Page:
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ARS Home » Midwest Area » Columbia, Missouri » Plant Genetics Research » Research » Publications at this Location » Publication #178051


item Chappell, Andrew
item Bilyeu, Kristin

Submitted to: American Society of Plant Biologists Annual Meeting
Publication Type: Abstract Only
Publication Acceptance Date: 2/25/2005
Publication Date: 7/16/2005
Citation: Chappell, A.S., Bilyeu, K.D. 2005. A high-throughput screen for low phytic acid soybeans [abstract]. American Society of Plant Biologists Annual Meeting.

Interpretive Summary:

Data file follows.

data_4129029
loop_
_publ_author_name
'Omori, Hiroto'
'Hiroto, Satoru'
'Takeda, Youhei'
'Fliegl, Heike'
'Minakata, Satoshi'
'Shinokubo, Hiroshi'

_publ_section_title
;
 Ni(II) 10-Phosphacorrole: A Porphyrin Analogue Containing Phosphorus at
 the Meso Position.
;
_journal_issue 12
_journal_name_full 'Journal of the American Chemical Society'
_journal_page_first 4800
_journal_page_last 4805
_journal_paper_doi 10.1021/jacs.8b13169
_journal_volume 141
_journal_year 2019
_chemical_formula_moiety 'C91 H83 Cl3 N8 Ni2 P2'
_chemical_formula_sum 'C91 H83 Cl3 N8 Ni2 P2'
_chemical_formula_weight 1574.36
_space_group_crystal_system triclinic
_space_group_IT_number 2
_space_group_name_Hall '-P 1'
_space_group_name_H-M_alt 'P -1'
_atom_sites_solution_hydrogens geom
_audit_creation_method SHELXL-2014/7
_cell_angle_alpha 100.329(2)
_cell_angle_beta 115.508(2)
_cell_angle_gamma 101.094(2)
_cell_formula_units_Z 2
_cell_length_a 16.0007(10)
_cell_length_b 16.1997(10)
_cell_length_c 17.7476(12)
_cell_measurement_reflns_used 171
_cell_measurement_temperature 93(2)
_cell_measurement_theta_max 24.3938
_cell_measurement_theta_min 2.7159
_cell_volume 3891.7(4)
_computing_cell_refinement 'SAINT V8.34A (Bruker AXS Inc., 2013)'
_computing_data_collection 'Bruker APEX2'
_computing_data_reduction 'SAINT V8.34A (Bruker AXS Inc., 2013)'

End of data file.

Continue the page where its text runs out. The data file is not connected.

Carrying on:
Technical Abstract: Inositol hexakisphosphate, or phytic acid, is a phosphorous storage compound widely utilized in plant seeds, including crop plant seeds such as soybeans. Monogastric livestock lack sufficient phytase activity to metabolize the phytic acid present in soybean feed, leading to inadequate phosphorous uptake. In addition, phytic acid strongly binds essential minerals such as zinc, calcium and iron, resulting in decreased bioavailability of several additional minerals. These antinutritional factors of phytic acid can be further extended to human health as phytic acid is considered to be the most important antinutritional factor contributing to the iron deficiency suffered by over 2 billion people worldwide. These antinutritional properties make the development and characterization of low phytic acid soybean lines a high priority in agricultural research. To this end, we are using a reverse genetics approach to identify mutations in known phytic acid biosynthesis genes. Although the exact biochemical pathway for phytic acid biosynthesis in soybean is not known, several key enzymes have been identified in various plant species. One such enzyme, inositol trisphosphate kinase (Itpk), has been identified in several plants including Arabidopsis and maize. We have identified three soybean ITPK genes based on homology to the Arabidopsis and maize genes. Using quantitative real-time PCR, we found that one of the three ITPK genes (ITPK3) is highly expressed in developing seeds. This gene is now the subject of TILLING (Targeting Induced Local Lesions IN Genomes), a high-throughput molecular assay used to detect mutations in target genes from a large set of mutated individuals.